And now the bonus question: Is AIB still living in denial?

Cantillon: Call for bonuses to keep ‘talent’ incompatible with foot-dragging on trackers

AIB chairman Richard Pym at bank’s agm. Photograph: Sam Boal/

For a sector supposedly trying to convince customers, regulators and politician shareholders that it is a very different creature from the reckless character who almost bankrupted the State during the Celtic Tiger years, banks have a very funny way of behaving.

Fiscally responsible and socially conscious – those are the characteristics the chastened industry has been endeavouring to display.

Ten years after the crash, they hope they have now eaten sufficient humble pie and can tentatively raise the prospect of executive remuneration once again. That's bonuses to you and me.

But not the quick pay, cut and run money of the Tiger era, they protest. No, this time, reward will be tied to long-term performance – though they are curiously reluctant to go into any great detail.


And it is driven not by avarice, they argue, but by the need to retain talent, without whom they will not be able to properly serve customers.

AIB has been to the fore in this campaign. But on the very day that Minister for Finance Paschal Donohoe was shutting down that course of action – for now at least – the Central Bank disclosed that AIB is still among the most recidivist of our banks.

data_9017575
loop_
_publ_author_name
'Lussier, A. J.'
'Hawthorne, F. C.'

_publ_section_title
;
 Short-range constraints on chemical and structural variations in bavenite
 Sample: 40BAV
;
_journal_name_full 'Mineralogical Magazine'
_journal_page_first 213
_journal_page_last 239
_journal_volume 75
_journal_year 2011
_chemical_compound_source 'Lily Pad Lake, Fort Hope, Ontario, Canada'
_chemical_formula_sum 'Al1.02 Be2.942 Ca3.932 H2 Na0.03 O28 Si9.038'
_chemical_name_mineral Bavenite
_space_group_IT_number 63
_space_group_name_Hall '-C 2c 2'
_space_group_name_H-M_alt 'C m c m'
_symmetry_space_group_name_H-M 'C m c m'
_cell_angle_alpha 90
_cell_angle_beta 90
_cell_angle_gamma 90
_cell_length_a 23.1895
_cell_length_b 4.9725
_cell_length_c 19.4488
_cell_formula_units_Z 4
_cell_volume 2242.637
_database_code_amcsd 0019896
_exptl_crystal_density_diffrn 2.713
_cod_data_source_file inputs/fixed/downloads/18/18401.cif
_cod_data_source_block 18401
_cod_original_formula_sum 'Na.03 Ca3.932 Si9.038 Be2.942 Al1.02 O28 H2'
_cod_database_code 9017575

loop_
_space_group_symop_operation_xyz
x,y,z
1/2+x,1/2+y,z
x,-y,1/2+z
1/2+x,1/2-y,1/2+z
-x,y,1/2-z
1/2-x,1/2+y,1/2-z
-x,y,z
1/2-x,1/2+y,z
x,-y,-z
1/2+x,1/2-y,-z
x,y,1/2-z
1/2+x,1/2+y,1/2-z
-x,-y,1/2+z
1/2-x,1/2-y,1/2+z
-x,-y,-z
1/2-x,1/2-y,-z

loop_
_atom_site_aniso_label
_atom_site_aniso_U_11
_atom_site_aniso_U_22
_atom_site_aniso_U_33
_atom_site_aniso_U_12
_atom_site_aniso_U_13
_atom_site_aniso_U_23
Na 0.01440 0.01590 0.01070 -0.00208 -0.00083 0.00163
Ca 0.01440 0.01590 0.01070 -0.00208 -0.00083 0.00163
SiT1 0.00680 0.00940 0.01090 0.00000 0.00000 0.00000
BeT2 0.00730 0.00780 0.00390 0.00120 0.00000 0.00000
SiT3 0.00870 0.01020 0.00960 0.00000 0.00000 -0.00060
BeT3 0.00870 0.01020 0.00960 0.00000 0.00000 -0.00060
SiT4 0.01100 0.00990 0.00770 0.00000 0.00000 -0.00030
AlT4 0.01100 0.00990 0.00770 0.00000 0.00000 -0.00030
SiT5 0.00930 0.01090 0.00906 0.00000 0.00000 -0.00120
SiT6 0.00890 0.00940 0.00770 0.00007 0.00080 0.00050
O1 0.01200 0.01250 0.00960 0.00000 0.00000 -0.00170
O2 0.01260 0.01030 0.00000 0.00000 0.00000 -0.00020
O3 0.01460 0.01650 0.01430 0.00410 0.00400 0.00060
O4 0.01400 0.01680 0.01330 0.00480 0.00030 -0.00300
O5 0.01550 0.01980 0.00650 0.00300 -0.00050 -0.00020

Of 3,400 "new" cases requiring compensation in the ongoing Central Bank tracker mortgage examination, 1,800 relate to AIB – more than half. This is close to 2½ years after the tracker review began and brings the number of its clients cheated on their loans to 5,800.

And this from a bank that was smugly and almost publicly congratulating itself last year that it had put its house in order ahead of its peers. Back then, it admitted to only 3,200 cases. And when this newspaper suggested it was ignoring a whole tranche of customers whose position should be considered, it pooh-poohed the notion. On several occasions, and in writing, it said it had decided they did not meet the criteria for compensation.

In many cases the people making those decisions were the same executives – the talent – the bank now wants to reward with bonuses.

Substance or perception: whichever way you look at it, it’s clear AIB has much still to learn.